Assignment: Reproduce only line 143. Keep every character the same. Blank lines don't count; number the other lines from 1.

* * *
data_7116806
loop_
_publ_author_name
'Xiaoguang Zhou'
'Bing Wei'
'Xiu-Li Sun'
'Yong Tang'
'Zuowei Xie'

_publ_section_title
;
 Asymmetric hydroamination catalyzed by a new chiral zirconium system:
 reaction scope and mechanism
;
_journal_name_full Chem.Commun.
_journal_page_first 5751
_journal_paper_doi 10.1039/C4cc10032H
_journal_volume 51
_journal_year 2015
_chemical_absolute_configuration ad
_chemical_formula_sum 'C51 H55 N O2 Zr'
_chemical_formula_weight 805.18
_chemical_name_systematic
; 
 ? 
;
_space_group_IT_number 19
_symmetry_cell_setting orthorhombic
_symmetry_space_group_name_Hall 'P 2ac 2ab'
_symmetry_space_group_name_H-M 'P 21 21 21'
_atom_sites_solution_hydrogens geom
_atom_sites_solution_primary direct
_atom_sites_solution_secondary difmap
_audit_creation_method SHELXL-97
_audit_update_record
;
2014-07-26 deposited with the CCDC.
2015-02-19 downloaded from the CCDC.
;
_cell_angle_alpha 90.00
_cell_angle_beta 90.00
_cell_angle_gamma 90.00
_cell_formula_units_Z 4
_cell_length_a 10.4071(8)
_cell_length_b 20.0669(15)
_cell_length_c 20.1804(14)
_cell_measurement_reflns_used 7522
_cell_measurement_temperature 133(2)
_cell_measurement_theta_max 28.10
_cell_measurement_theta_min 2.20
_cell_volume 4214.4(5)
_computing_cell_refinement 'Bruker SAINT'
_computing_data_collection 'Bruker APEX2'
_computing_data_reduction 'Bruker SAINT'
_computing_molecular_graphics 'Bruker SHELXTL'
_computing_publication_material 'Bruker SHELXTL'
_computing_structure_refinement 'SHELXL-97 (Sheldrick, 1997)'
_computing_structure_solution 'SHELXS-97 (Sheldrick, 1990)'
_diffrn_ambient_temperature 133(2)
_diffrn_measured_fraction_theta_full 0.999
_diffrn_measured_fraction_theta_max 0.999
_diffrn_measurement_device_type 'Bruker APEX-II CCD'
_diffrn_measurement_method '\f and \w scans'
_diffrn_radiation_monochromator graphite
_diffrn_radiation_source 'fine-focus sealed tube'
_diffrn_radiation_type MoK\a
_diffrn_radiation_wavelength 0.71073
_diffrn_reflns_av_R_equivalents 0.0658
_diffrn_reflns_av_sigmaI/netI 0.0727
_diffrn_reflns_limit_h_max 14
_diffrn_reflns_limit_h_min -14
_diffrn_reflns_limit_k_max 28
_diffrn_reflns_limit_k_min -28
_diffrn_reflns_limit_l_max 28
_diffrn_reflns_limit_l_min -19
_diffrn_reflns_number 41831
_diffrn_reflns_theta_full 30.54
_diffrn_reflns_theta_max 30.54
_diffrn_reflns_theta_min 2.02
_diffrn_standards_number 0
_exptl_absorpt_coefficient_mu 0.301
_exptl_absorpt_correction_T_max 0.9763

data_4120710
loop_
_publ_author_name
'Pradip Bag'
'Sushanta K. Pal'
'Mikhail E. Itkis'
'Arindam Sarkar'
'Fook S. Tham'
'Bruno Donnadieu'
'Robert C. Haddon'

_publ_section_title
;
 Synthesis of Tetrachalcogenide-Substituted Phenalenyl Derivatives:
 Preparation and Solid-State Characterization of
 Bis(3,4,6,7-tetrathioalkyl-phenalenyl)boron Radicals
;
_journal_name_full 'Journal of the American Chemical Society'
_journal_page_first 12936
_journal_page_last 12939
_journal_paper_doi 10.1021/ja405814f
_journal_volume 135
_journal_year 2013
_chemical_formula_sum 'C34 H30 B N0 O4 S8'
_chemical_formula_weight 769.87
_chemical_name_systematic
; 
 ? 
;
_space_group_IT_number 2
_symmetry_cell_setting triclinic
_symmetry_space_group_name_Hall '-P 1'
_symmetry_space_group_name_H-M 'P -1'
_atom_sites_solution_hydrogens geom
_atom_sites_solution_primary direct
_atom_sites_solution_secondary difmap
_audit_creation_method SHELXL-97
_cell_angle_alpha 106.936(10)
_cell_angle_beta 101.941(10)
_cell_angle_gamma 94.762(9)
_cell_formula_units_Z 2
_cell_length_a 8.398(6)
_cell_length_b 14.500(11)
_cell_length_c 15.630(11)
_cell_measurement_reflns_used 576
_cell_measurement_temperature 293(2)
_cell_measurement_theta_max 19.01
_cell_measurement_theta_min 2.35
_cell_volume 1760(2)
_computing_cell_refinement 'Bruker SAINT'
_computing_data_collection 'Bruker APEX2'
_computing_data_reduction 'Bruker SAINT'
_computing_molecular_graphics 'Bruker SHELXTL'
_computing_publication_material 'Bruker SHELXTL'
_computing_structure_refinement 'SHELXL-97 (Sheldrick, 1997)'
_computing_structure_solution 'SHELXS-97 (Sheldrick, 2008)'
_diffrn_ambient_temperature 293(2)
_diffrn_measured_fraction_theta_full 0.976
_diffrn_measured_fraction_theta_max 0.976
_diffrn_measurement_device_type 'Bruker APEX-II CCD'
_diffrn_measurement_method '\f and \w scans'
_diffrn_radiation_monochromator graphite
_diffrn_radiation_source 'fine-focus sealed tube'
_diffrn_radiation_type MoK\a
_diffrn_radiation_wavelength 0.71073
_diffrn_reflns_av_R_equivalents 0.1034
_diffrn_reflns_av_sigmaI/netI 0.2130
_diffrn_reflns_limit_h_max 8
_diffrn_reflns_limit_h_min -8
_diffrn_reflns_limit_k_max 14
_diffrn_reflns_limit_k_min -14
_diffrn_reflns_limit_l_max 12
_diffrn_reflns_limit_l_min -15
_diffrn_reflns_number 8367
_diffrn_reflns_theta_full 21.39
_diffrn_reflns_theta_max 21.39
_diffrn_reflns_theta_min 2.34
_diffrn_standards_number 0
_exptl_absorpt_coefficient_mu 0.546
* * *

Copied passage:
_diffrn_radiation_source 'fine-focus sealed tube'